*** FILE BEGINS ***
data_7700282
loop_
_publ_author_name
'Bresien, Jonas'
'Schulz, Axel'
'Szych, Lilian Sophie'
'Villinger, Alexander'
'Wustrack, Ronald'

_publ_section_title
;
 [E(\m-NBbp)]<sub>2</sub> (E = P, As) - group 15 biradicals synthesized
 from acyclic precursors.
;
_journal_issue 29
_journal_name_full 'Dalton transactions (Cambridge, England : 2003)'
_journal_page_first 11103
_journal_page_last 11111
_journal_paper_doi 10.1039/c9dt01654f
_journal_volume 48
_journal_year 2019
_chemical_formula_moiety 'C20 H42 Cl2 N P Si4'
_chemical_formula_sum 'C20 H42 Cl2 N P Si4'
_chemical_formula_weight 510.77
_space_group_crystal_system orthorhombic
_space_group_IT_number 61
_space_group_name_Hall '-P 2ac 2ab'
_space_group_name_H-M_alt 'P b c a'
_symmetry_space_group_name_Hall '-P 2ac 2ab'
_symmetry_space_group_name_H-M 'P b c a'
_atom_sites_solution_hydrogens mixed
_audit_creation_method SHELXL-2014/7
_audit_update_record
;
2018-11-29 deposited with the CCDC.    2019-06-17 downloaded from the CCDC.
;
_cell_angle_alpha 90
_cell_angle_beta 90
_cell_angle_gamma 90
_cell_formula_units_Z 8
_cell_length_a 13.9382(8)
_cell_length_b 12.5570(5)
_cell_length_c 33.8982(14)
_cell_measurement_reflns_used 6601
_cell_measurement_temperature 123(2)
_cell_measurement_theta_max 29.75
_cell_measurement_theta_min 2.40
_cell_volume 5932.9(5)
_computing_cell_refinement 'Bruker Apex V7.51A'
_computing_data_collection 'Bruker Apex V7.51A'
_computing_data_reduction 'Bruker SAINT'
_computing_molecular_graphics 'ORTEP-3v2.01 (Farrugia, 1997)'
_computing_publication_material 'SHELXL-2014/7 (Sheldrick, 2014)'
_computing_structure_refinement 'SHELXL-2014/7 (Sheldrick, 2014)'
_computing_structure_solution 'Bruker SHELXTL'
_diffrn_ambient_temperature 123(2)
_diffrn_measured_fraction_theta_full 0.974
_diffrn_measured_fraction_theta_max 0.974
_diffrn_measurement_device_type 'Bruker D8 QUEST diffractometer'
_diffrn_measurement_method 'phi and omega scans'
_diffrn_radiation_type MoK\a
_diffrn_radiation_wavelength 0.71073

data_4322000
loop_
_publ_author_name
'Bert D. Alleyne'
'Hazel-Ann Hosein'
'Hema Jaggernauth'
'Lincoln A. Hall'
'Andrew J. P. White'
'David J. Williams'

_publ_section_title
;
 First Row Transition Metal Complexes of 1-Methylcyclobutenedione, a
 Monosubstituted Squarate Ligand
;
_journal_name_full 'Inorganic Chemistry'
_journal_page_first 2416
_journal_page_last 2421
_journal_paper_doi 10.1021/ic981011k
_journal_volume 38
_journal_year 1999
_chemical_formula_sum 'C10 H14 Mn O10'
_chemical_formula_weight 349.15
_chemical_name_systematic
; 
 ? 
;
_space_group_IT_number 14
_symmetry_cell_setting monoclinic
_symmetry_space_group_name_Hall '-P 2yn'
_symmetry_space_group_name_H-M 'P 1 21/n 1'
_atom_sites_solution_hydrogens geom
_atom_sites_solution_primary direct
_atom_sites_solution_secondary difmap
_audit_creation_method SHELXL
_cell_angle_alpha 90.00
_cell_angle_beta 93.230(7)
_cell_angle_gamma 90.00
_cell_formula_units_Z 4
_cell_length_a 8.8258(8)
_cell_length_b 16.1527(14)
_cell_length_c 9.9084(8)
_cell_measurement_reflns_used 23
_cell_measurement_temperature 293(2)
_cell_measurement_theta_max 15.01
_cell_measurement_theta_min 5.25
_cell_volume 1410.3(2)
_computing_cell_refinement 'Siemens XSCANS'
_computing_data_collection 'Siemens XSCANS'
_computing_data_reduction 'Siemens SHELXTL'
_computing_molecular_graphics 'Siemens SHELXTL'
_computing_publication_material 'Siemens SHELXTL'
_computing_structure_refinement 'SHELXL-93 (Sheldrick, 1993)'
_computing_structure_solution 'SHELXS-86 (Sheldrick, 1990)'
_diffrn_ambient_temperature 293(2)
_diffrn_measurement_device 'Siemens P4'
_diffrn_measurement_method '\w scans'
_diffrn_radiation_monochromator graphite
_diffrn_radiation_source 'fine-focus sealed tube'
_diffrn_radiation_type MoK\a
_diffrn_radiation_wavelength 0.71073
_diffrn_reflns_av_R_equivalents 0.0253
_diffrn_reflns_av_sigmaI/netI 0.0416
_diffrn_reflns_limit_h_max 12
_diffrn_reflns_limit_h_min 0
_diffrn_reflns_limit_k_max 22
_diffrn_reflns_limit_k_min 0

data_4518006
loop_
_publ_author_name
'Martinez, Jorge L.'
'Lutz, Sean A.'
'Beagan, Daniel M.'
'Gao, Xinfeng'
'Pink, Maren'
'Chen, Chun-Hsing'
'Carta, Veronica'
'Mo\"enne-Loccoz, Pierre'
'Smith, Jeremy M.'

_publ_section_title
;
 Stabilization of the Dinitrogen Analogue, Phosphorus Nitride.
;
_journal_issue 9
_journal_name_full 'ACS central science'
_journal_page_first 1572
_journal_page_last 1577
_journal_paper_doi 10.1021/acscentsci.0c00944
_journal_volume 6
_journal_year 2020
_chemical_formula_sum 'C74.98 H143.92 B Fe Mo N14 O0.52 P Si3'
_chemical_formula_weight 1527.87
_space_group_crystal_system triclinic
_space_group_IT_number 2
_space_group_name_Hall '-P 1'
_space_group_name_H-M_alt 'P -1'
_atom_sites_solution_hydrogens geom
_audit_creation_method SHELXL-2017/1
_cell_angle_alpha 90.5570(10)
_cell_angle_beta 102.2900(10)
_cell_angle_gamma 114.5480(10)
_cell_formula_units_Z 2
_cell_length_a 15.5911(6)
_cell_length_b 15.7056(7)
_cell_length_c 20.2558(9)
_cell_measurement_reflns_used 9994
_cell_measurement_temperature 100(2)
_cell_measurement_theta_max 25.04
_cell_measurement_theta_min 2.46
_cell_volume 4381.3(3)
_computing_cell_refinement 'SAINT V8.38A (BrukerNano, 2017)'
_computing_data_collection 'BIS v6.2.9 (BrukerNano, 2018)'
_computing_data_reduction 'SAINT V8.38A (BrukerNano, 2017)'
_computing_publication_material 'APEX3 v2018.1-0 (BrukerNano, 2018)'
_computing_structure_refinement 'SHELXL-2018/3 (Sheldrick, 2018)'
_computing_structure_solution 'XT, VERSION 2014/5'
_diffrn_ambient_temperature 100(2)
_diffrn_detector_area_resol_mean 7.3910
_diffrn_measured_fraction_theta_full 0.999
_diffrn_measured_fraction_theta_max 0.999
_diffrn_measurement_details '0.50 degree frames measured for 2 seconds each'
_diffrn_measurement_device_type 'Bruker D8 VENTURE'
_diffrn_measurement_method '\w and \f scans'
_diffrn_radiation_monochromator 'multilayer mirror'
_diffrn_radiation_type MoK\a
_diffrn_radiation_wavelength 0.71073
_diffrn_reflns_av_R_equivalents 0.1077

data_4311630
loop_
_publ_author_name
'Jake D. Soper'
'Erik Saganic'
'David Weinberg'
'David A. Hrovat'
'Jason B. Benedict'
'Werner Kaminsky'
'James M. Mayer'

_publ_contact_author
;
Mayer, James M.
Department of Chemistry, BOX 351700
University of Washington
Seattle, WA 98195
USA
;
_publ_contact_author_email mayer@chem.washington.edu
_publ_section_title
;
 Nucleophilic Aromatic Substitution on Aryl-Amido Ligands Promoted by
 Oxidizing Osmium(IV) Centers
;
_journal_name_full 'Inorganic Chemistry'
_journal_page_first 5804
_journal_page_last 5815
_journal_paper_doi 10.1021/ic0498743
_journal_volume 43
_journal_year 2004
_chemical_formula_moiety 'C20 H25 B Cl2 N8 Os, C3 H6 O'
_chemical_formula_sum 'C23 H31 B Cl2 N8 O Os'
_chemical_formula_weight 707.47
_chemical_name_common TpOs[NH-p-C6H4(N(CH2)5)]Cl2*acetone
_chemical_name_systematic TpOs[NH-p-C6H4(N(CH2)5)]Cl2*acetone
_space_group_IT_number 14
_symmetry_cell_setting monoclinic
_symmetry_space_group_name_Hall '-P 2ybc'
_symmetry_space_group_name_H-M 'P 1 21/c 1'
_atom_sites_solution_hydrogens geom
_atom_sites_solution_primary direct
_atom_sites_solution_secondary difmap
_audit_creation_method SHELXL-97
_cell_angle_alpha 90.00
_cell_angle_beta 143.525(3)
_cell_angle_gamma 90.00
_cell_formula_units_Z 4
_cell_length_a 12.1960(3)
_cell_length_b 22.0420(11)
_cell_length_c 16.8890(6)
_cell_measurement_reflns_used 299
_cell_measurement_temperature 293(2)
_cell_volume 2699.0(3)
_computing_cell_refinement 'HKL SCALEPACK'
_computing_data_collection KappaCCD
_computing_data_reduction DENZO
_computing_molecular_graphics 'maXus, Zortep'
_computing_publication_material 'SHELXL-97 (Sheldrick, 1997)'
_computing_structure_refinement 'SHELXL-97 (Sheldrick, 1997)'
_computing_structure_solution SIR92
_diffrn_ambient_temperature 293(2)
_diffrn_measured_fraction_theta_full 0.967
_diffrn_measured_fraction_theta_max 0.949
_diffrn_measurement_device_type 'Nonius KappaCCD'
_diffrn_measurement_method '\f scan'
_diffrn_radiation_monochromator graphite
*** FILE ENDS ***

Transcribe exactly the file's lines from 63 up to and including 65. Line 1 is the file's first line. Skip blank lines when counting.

loop_
_publ_author_name
'Bert D. Alleyne'